Changes Planned for 19th Annual Korea MICE Expo

This year's two-day expo will incorporate more interactive elements and a new theme

Korea Expo 2018

The Korea MICE Expo (KME), South Korea's largest trade show for incentive planners and meeting professionals, is shaking things up for its 19th annual gathering. Set to take place on June 14-15, 2018, in Songdo Convensia, Incheon, it is expected to draw more than 2,000 MICE industry professionals and 300 exhibiting local service providers, including convention bureaus, unique venues, and travel agencies -- and to differ in significant ways from previous years. 

To encourage interactivity, this year's expo will forgo the usual sit-down gala dinner and forums. A networking party will replace the gala dinner in an effort to let guests interact more freely. Additionally, convention bureaus will not only showcase their MICE expertise, but also their local food specialties during the reception.

"We want this expo to be bigger and meaningful to all the participants," said Chulbeum Park, director of the Korea Tourism Organization meetings and incentives team. "We will make KME 2018 a platform where buyers and suppliers can truly acquire business potentials."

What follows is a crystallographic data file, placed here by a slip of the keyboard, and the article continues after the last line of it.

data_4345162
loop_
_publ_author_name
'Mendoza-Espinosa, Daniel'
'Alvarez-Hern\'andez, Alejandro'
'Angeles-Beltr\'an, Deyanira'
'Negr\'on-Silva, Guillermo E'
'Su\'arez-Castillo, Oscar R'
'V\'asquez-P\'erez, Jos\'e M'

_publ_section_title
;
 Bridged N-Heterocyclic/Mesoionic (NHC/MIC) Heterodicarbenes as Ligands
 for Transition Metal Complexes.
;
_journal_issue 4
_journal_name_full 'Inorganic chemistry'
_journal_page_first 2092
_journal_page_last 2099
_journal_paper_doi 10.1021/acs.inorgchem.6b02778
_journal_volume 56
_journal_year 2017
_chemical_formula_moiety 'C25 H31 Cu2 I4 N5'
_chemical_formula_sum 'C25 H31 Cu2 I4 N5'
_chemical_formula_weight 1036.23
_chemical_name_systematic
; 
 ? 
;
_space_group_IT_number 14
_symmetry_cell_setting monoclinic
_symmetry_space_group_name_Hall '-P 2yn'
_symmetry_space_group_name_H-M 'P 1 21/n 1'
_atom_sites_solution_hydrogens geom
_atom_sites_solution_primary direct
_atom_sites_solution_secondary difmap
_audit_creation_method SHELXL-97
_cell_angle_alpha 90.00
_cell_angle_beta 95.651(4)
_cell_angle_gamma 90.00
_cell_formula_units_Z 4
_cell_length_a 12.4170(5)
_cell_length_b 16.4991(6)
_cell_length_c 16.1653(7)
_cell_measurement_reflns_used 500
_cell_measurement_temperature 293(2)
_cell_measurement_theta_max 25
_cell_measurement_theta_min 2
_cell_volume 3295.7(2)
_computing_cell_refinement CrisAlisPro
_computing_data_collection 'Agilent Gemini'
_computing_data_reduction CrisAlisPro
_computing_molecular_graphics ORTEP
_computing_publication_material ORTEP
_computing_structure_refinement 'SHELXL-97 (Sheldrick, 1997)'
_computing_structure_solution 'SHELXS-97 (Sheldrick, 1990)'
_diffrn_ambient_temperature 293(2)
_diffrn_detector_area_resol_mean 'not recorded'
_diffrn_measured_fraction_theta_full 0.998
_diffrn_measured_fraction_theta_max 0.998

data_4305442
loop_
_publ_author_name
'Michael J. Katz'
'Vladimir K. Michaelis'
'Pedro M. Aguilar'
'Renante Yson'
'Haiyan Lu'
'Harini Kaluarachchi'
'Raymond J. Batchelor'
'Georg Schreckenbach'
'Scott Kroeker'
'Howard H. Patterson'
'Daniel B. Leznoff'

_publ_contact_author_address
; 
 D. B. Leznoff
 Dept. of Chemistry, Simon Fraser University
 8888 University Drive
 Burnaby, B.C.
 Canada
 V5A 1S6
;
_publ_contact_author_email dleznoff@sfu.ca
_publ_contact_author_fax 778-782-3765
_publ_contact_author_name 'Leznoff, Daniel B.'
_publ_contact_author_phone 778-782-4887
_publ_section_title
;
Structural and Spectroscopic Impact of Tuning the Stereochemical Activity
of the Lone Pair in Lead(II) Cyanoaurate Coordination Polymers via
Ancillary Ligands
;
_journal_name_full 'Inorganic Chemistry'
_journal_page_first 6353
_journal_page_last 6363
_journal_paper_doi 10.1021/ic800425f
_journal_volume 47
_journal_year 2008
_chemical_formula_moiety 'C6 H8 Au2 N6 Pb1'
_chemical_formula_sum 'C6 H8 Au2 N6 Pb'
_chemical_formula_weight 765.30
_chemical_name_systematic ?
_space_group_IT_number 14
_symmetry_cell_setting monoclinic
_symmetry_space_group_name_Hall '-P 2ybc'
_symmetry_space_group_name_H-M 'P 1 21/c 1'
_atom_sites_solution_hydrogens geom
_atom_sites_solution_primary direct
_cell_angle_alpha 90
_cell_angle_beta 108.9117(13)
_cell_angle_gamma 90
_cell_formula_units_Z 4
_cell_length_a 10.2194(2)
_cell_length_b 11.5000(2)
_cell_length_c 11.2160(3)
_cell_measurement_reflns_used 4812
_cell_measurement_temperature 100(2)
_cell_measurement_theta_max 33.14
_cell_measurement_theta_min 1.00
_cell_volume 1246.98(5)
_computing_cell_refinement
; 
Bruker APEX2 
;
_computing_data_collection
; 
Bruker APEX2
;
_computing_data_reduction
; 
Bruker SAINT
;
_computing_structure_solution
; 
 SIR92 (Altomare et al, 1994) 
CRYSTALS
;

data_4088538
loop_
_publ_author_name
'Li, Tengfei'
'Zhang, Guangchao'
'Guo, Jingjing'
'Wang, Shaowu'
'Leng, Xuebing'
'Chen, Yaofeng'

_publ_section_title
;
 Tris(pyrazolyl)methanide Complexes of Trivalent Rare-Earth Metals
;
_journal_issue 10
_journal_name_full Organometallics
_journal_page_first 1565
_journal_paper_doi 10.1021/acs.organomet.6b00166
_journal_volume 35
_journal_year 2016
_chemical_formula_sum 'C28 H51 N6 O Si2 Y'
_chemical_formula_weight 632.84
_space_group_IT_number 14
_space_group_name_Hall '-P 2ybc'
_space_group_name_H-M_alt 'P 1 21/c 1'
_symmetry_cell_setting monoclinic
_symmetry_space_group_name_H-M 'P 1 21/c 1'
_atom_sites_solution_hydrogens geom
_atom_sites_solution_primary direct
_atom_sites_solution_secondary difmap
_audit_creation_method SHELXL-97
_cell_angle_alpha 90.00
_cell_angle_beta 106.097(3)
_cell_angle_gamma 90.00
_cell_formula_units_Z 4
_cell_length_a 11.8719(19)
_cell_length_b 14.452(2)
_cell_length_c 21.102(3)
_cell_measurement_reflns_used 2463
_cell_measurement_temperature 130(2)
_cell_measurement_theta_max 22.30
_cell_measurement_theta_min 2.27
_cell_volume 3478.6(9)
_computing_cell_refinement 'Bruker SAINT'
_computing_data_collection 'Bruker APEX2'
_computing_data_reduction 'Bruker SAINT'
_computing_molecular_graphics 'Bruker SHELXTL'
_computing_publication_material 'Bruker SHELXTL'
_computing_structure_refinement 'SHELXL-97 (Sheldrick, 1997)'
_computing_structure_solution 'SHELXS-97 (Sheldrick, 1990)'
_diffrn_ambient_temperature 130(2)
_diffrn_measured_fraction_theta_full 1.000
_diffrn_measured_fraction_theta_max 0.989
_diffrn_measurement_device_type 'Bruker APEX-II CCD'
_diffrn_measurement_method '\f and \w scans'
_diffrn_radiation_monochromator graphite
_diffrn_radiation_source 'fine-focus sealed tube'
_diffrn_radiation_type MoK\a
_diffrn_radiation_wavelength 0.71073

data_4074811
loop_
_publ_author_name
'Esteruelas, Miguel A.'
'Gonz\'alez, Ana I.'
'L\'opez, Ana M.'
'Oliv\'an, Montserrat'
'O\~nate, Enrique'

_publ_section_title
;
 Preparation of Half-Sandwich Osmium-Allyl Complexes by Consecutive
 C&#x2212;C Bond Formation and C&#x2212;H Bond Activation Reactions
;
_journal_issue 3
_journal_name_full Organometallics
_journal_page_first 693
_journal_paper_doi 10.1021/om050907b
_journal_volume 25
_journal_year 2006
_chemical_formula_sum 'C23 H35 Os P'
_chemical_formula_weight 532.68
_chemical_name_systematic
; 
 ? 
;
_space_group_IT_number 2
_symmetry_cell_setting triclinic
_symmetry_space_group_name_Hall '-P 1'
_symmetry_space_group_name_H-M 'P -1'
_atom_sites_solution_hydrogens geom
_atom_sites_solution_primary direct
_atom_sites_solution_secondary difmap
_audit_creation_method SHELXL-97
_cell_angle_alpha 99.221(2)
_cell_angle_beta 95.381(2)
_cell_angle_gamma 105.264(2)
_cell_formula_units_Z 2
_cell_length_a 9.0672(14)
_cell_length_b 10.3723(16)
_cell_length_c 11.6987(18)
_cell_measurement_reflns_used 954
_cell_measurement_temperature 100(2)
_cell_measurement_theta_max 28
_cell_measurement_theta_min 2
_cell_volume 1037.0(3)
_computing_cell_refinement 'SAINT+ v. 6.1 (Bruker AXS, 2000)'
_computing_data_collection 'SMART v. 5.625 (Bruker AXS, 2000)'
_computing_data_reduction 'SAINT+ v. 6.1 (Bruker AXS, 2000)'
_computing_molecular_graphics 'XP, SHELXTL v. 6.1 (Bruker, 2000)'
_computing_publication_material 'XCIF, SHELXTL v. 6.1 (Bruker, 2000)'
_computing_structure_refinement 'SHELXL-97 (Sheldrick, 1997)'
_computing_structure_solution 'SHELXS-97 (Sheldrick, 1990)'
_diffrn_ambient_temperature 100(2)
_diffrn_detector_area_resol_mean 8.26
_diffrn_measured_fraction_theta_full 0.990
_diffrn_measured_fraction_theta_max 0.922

The KME will also have a theme -- "Hallyu meets MICE"  -- for the first time, which will be incorporated into new venues, activities, and discussions related to popular Korean films, dramas, and music (the Korean word hallyu refers to the mainstream fascination with Korean pop culture, which reportedly started in the late 1990s). An opening keynote by Soo-Wook Ahn, executive director of SM Entertainment, one of the leading entertainment groups in Korea, will tackle how to incorporate hallyu into the MICE industry. 

The event will also have new highlights including destination presentations, a knowledge cafe, young MICE professionals' booth, cultural performances, and tours showcasing some of Korea's leading destinations for incentive travel and corporate meetings.

"Korea has become a favorable destination for incentive travel, especially for groups coming from Southeast Asia," said Baeho Kim, acting executive director of Korea MICE Bureau. "The increasing number of groups returning to Korea is a testament that the country has an infinite selection of places and activities that are able to please varying preferences."